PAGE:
“I know,” I say, putting absolutely no blame or guilt, no accusation or knowing into those two words.

He sighs. “Look, I took the day of work as soon as I found out. I came straight to tell you: I wanted you to hear from me, not from The Prophet, or from her parents three days too late, or from the Ministry. I’m here for you. Can’t we close the shop and go somewhere to talk?”

I shake my head, the return to thinking about business and customers and presentation strangely comforting. “Not yet. Mr. Bor-there’s a special customer coming in, one that I’m not allowed to deal with. Borgin is coming in himself, any minute now. Then we can… talk.” I feel the scorn lingering on the last word, and know that talking to Sebastian, his anxious, earnest expressions of grief and support, is the last thing I need. “And after, I want to see my friend, please.”


Like my father, like my grandfather, I am a collector. I am a collector of memories and ghosts, of thoughts and passions and regrets. I gather them like trinkets, hidden in nightmares that nobody hears and discarded like clothing or the shedding of skin. They come to me in haste, in desperation, clutching an old traveler’s cloak said to have belonged to the Peverells, with wooden spinning wheels that spin on their own accord and wedding rings, never worn. In trinkets I find a mass of souls, of stories, and in telling their stories and counting the Galleons they recall a lifetime of fears and things too precious to regret.

An old man, white beard poking out beneath his cloak, whispered to me the tale of his lost love, a beautiful Muggle boy of seventeen. When his father found out he beat the boy senseless. The boy married a girl from across the way, and never for a fleeting moment could he love her in return. For his old pocket watch I gave the old man three Galleons; for his story, a smile that promised anonymity and understanding. I stored his story in my head, where it joins bunched catalogues of tall truths and the blurred faces of babies born dead.

Penelope Clearwater told me her story our first night in the Ravenclaw dormitory, perched excitedly on the edges of our new four poster beds, pajama-wrapped legs tucked under us as we bounced in excitement. The youngest in a large family of people who strived to be perfect, she had never heard of magic until the wonderful letter came with a Hogwarts crest. Her parents were shocked but thrilled, her siblings uncertain how to integrate a young witch into their own particular brand of human-hood.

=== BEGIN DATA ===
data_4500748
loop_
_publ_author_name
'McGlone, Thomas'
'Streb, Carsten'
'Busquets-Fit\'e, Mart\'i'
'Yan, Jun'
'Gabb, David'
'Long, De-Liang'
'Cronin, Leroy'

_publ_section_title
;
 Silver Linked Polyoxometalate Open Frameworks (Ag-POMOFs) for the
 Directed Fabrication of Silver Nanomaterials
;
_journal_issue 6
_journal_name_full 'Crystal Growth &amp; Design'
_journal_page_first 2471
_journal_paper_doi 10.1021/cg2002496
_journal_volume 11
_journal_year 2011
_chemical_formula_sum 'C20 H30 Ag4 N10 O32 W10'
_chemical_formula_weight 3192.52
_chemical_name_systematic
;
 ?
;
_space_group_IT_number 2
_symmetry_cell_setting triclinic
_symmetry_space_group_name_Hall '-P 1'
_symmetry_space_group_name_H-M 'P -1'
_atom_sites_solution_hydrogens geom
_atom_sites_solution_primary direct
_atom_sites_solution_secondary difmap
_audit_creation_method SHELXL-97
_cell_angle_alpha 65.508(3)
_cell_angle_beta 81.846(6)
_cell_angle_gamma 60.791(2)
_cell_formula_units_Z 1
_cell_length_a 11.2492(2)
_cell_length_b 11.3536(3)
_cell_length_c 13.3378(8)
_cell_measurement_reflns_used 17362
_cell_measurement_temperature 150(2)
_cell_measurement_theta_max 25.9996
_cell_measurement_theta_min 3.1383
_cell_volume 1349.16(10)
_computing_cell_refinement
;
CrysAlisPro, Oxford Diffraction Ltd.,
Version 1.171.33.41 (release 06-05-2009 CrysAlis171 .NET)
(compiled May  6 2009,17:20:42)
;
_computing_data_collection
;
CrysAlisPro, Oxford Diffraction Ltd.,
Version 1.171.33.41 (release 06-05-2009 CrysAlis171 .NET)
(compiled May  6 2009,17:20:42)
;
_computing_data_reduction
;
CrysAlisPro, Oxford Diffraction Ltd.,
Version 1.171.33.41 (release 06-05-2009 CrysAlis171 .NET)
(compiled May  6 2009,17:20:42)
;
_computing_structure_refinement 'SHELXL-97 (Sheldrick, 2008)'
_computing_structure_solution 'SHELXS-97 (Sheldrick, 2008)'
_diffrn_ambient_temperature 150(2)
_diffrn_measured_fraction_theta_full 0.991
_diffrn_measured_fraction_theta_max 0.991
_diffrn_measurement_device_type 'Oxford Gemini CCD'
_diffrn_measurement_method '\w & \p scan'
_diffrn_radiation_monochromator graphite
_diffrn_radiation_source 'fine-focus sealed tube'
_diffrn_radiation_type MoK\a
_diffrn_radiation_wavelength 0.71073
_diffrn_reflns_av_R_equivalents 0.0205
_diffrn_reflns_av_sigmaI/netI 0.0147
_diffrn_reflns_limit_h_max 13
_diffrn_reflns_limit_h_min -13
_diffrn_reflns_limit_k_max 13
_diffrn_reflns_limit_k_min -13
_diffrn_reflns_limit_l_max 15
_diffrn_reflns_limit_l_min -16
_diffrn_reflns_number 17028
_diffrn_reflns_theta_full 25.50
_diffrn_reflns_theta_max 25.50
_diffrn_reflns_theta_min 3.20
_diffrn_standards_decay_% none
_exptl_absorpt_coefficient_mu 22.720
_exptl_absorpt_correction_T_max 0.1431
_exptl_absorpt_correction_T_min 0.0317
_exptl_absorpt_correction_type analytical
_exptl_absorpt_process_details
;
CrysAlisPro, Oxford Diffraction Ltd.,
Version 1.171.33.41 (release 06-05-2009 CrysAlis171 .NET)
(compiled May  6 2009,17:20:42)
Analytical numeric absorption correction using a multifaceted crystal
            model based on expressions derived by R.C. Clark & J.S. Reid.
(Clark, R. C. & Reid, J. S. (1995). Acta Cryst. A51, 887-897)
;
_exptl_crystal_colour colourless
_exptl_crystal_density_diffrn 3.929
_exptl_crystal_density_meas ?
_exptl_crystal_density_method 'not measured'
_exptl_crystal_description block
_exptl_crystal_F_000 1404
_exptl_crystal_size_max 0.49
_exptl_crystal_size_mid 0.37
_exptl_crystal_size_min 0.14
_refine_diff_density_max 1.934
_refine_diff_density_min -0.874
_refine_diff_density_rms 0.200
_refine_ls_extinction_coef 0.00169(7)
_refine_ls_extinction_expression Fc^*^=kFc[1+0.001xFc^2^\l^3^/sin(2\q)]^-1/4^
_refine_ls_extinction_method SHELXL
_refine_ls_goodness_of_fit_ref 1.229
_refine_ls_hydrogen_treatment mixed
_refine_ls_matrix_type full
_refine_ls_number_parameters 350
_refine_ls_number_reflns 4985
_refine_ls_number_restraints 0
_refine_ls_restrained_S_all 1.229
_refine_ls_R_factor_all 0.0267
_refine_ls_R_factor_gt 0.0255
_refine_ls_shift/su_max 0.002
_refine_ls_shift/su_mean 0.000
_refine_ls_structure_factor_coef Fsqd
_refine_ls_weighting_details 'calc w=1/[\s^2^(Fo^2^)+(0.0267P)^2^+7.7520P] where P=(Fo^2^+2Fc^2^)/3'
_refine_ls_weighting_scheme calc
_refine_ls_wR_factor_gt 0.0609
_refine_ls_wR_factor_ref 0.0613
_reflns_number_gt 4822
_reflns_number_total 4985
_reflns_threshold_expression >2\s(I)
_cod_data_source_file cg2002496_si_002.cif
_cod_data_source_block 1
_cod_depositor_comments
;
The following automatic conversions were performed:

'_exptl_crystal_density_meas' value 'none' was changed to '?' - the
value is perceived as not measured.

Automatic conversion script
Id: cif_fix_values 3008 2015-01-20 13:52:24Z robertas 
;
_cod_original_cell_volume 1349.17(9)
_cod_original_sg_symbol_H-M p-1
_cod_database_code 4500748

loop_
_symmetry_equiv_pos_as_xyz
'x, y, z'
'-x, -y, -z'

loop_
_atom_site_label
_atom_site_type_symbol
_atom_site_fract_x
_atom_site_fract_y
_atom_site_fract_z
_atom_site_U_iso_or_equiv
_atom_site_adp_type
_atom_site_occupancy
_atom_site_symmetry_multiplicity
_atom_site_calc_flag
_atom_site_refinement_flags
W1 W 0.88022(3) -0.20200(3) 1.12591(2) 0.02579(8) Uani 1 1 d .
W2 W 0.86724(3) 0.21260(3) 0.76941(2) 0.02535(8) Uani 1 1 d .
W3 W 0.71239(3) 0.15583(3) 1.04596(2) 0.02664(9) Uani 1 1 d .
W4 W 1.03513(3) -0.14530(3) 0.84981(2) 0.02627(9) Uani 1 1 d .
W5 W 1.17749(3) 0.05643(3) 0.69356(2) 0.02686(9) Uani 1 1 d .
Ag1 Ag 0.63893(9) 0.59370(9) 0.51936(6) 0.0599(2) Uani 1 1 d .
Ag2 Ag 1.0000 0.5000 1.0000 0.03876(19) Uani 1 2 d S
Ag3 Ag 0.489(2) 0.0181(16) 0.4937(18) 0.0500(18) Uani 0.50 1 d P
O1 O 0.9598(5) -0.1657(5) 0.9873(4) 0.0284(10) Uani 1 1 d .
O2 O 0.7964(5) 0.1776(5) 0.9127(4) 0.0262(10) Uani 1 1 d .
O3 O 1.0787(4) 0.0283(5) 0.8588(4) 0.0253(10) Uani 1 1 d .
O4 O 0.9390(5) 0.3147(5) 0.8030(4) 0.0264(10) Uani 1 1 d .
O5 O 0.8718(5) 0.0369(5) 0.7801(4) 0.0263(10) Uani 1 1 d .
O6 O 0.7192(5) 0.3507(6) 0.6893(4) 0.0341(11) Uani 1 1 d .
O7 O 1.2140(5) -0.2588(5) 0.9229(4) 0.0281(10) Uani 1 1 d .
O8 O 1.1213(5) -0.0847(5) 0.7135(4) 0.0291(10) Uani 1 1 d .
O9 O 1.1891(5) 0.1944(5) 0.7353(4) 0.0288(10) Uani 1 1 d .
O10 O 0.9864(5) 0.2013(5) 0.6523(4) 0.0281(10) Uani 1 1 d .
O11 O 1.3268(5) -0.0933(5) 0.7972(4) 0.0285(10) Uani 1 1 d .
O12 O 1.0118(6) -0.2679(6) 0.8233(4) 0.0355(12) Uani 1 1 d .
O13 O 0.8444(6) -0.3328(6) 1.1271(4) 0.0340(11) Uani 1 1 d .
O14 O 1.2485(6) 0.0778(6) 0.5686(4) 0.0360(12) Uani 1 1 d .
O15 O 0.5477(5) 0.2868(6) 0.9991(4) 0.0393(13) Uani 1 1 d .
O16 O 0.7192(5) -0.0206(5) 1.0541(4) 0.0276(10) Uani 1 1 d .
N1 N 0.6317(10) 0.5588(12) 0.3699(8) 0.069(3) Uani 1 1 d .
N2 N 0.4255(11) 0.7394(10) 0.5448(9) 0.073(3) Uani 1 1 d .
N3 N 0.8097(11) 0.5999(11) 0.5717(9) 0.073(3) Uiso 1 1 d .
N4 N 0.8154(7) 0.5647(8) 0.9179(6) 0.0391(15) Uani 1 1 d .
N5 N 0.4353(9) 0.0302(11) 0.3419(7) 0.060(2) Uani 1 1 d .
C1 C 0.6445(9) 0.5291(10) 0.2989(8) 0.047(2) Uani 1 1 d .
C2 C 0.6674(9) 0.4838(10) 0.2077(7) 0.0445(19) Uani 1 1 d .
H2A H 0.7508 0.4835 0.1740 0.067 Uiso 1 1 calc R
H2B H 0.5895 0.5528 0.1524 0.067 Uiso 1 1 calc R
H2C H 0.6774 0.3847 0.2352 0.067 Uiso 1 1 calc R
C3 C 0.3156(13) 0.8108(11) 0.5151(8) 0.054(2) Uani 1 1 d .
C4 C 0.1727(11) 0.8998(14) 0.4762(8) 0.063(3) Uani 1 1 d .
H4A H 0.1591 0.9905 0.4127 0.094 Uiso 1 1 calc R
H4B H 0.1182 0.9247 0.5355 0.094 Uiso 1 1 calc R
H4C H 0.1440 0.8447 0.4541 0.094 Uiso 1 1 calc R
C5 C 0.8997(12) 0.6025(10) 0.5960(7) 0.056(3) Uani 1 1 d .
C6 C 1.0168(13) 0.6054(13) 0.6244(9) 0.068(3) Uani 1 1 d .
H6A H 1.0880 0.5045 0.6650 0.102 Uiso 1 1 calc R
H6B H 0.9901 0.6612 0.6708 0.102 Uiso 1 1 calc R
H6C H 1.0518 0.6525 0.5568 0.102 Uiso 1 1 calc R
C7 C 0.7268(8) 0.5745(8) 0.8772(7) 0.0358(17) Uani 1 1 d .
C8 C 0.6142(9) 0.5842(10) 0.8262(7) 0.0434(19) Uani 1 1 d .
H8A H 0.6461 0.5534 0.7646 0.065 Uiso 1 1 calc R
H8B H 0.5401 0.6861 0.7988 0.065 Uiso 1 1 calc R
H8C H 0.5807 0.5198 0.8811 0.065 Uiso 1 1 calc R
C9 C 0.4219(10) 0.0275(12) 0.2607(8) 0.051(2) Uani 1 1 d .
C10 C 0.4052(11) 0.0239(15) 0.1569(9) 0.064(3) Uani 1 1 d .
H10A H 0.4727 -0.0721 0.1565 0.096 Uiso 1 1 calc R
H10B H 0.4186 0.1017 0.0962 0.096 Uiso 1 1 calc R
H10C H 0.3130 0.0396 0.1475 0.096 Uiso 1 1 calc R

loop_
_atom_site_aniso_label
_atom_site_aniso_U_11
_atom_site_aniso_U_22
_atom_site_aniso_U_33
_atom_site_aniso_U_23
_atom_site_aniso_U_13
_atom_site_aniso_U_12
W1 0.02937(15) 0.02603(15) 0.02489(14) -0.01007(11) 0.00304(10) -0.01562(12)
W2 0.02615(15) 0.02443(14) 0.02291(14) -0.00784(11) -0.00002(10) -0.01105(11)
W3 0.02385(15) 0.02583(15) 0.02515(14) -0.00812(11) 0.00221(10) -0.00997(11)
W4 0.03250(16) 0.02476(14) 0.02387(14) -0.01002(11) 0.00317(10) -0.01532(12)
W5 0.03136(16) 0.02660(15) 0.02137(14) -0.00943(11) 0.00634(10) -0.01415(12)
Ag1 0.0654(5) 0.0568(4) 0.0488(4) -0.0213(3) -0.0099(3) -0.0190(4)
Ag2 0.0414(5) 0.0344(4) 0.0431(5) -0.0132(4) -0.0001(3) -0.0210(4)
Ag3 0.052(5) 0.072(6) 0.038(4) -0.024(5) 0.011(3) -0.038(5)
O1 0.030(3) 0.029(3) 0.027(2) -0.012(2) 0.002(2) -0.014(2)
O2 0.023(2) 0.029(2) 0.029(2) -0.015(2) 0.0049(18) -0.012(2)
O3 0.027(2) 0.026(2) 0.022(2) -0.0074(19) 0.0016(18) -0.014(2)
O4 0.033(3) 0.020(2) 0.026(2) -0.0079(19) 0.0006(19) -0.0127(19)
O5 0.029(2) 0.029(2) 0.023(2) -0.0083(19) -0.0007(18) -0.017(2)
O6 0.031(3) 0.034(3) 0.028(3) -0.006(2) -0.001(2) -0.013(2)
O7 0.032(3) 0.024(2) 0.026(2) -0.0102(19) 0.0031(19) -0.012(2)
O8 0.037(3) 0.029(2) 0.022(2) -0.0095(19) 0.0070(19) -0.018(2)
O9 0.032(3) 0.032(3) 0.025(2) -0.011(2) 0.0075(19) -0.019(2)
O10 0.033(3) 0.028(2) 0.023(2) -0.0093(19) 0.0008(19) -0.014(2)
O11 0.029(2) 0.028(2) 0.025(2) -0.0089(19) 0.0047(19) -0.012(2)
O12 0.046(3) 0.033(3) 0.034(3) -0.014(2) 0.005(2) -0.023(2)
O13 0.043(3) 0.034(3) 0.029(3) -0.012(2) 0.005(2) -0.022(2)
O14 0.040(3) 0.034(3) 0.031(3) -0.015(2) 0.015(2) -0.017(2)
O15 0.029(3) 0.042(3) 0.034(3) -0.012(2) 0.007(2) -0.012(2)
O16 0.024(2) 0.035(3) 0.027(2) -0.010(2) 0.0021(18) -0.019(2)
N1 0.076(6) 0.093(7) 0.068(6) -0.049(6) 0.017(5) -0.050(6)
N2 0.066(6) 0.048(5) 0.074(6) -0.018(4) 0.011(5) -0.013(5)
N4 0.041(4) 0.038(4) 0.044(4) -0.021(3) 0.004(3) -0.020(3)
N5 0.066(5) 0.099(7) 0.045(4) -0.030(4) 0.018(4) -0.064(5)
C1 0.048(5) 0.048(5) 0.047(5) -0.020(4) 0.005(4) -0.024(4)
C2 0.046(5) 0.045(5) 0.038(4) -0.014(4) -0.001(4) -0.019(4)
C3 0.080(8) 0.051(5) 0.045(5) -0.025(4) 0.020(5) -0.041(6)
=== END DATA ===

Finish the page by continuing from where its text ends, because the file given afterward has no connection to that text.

From that day on, I lived Penny’s story with her: long hours spent bent over books at the library, practicing beauty charms and enchantments as she grew tall and lovely. Lines of poetry, scribbled and re-written until her quills were worn down to stubs, the words and rhythms she loved so that they seemed to pulse behind her eyes. The night she first slept with him she ran back to the dormitory to waken me, eyes shining in the wandlight, hair tussled about her round, pale face like a gentle halo. The long months of silence when she was Petrified, when I took flowers and things she loved to smell and lay them by her quiet bed, and spoke to her about the fears I could never tell her when she was waking. I need you. I miss you. Things are getting worse. When she woke, we flew into each other’s arms, giggling like the children we were. The world was simple, and then it was not, and then nothing made sense as we were plunged towards adulthood.

The morning Penelope Clearwater was murdered was a grey London day. She died with her words in her hands. Walking to work early that morning, my hands in my pockets and head tucked into a hood, a small black and white bird had flown across my path. It settled itself on the stone wall, hopped along after me, then sang a small ode to the whistling wind. A magpie. I remembered an old nursery rhyme:

One for sorrow,
Two for joy.

Even then, I should have known something was wrong that could never be right. Death is unchangeable, can never be mastered. The magpie did not mock me, but for the rest of the day I swore he was always just out of eyesight, the funeral tune humming across the gray day. One for sorrow. Two for joy. Three for a girl, four for a boy.

My name is Verity Burke, witch, blond, serious, sales associate, Hogwarts graduate, collector of stories, orphan, Ravenclaw, girlfriend of Sebastian. Superstitious, quiet, frightened. Frightened of the hole in my chest where my best friend’s feathers stick together, her heartbeat fast and empty, her song trapped within the walls close to my heartbeat, its steady rhythm just out of tune. Her story forever stored within me, its ending an open question mark.

My own story began with the ending of Penelope’s. It is a story of sorrow and joy, of boys and girls, of heaven and hell, of the devil himself. That year was one of transition, in which the lines of good and evil, of morality and selfishness would become jumbled and impossible to distinguish.